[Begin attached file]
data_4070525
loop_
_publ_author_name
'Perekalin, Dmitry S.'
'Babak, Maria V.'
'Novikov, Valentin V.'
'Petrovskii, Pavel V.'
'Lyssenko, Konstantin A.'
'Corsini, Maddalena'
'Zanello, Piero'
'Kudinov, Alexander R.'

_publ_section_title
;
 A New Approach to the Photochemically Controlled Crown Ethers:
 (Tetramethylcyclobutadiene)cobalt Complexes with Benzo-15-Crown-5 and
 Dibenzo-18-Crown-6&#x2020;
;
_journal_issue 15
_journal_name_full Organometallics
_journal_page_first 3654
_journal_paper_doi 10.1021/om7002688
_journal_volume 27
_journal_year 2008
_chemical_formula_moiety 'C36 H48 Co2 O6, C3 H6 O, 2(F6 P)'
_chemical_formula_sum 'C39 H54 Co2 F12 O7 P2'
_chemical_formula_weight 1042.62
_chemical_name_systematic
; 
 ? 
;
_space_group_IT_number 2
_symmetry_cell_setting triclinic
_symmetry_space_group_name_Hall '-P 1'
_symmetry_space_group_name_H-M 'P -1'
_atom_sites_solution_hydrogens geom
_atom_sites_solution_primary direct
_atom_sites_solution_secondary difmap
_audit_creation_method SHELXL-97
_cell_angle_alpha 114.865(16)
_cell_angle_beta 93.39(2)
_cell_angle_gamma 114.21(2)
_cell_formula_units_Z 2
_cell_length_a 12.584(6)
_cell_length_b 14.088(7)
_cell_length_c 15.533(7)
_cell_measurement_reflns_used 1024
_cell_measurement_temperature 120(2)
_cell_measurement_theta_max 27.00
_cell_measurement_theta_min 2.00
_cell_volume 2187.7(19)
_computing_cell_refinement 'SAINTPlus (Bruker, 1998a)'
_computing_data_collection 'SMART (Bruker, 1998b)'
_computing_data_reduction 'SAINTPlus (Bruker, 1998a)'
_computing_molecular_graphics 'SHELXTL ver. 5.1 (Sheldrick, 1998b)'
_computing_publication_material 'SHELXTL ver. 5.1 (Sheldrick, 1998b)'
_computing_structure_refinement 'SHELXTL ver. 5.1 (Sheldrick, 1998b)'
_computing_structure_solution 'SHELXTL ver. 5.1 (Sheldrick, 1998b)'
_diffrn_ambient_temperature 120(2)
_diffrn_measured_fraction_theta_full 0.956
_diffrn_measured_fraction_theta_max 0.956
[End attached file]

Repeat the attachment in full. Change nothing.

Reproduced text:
data_4070525
loop_
_publ_author_name
'Perekalin, Dmitry S.'
'Babak, Maria V.'
'Novikov, Valentin V.'
'Petrovskii, Pavel V.'
'Lyssenko, Konstantin A.'
'Corsini, Maddalena'
'Zanello, Piero'
'Kudinov, Alexander R.'

_publ_section_title
;
 A New Approach to the Photochemically Controlled Crown Ethers:
 (Tetramethylcyclobutadiene)cobalt Complexes with Benzo-15-Crown-5 and
 Dibenzo-18-Crown-6&#x2020;
;
_journal_issue 15
_journal_name_full Organometallics
_journal_page_first 3654
_journal_paper_doi 10.1021/om7002688
_journal_volume 27
_journal_year 2008
_chemical_formula_moiety 'C36 H48 Co2 O6, C3 H6 O, 2(F6 P)'
_chemical_formula_sum 'C39 H54 Co2 F12 O7 P2'
_chemical_formula_weight 1042.62
_chemical_name_systematic
; 
 ? 
;
_space_group_IT_number 2
_symmetry_cell_setting triclinic
_symmetry_space_group_name_Hall '-P 1'
_symmetry_space_group_name_H-M 'P -1'
_atom_sites_solution_hydrogens geom
_atom_sites_solution_primary direct
_atom_sites_solution_secondary difmap
_audit_creation_method SHELXL-97
_cell_angle_alpha 114.865(16)
_cell_angle_beta 93.39(2)
_cell_angle_gamma 114.21(2)
_cell_formula_units_Z 2
_cell_length_a 12.584(6)
_cell_length_b 14.088(7)
_cell_length_c 15.533(7)
_cell_measurement_reflns_used 1024
_cell_measurement_temperature 120(2)
_cell_measurement_theta_max 27.00
_cell_measurement_theta_min 2.00
_cell_volume 2187.7(19)
_computing_cell_refinement 'SAINTPlus (Bruker, 1998a)'
_computing_data_collection 'SMART (Bruker, 1998b)'
_computing_data_reduction 'SAINTPlus (Bruker, 1998a)'
_computing_molecular_graphics 'SHELXTL ver. 5.1 (Sheldrick, 1998b)'
_computing_publication_material 'SHELXTL ver. 5.1 (Sheldrick, 1998b)'
_computing_structure_refinement 'SHELXTL ver. 5.1 (Sheldrick, 1998b)'
_computing_structure_solution 'SHELXTL ver. 5.1 (Sheldrick, 1998b)'
_diffrn_ambient_temperature 120(2)
_diffrn_measured_fraction_theta_full 0.956
_diffrn_measured_fraction_theta_max 0.956